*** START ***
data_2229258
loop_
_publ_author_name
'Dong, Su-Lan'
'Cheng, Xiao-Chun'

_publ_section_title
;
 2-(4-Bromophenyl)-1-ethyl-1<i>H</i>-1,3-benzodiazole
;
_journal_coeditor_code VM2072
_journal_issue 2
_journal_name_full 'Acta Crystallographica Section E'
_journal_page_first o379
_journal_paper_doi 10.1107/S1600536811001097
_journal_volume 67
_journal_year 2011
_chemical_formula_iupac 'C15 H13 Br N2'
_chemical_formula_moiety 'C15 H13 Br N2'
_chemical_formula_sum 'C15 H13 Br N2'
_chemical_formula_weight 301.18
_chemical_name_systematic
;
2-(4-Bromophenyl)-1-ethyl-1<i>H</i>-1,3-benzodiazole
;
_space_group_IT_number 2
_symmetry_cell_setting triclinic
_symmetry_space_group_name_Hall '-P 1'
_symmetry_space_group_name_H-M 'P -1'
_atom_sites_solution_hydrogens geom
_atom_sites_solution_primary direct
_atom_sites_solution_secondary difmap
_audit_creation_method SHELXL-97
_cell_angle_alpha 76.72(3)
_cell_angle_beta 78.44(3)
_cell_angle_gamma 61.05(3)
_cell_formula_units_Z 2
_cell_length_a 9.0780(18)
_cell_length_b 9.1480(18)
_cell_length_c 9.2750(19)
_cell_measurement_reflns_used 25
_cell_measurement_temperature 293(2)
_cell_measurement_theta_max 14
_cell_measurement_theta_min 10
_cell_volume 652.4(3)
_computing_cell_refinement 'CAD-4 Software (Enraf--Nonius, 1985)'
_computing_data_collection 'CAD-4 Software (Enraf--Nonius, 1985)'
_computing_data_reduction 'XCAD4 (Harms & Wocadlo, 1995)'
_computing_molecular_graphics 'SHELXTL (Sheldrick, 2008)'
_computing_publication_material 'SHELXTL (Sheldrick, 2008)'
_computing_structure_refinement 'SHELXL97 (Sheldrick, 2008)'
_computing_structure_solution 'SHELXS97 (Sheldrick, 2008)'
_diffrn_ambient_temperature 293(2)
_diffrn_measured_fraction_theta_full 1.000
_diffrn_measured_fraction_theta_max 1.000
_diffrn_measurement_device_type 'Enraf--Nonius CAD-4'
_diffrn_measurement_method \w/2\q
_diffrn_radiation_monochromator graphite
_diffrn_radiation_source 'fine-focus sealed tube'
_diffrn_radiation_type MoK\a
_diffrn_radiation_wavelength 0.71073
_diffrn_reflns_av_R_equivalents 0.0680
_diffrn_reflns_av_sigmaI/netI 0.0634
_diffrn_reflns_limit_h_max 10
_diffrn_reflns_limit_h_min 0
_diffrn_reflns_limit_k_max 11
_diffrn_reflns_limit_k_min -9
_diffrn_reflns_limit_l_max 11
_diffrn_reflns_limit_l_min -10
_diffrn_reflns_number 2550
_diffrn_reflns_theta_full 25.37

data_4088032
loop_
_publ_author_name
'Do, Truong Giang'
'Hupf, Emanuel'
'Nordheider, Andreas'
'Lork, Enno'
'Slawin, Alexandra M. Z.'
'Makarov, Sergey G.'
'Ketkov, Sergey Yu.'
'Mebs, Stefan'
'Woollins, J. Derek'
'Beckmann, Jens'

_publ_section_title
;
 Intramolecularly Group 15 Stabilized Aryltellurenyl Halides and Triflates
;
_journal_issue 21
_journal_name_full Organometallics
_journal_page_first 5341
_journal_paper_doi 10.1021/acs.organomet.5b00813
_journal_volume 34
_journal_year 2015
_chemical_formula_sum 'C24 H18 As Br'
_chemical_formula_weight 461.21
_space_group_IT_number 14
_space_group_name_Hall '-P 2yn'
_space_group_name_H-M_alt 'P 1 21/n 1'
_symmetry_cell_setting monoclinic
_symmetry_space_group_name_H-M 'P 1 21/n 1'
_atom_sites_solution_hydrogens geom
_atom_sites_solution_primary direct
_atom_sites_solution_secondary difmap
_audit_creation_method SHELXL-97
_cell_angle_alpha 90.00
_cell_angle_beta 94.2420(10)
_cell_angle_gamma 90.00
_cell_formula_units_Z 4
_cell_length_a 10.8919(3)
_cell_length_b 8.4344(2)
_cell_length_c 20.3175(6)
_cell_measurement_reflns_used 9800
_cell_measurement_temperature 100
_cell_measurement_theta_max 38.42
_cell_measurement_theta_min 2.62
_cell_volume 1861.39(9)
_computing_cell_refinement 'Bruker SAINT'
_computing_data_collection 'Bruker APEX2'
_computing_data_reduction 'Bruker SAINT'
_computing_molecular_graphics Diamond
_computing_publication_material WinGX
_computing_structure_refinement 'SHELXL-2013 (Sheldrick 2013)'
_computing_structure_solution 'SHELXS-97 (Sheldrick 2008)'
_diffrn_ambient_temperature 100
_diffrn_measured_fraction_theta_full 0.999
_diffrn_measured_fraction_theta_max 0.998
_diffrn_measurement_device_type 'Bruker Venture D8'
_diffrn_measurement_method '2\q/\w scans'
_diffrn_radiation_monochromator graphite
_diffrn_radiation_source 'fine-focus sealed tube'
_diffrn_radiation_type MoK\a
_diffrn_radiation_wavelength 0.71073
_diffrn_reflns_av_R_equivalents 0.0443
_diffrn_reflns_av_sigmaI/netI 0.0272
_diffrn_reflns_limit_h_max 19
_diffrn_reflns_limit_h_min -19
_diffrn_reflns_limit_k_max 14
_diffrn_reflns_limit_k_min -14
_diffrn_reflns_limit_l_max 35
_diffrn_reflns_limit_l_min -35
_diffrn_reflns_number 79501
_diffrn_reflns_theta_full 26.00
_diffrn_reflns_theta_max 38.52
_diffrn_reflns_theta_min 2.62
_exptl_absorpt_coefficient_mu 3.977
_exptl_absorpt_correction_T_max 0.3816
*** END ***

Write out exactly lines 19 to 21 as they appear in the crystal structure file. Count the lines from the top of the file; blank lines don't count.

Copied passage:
_chemical_formula_sum 'C15 H13 Br N2'
_chemical_formula_weight 301.18
_chemical_name_systematic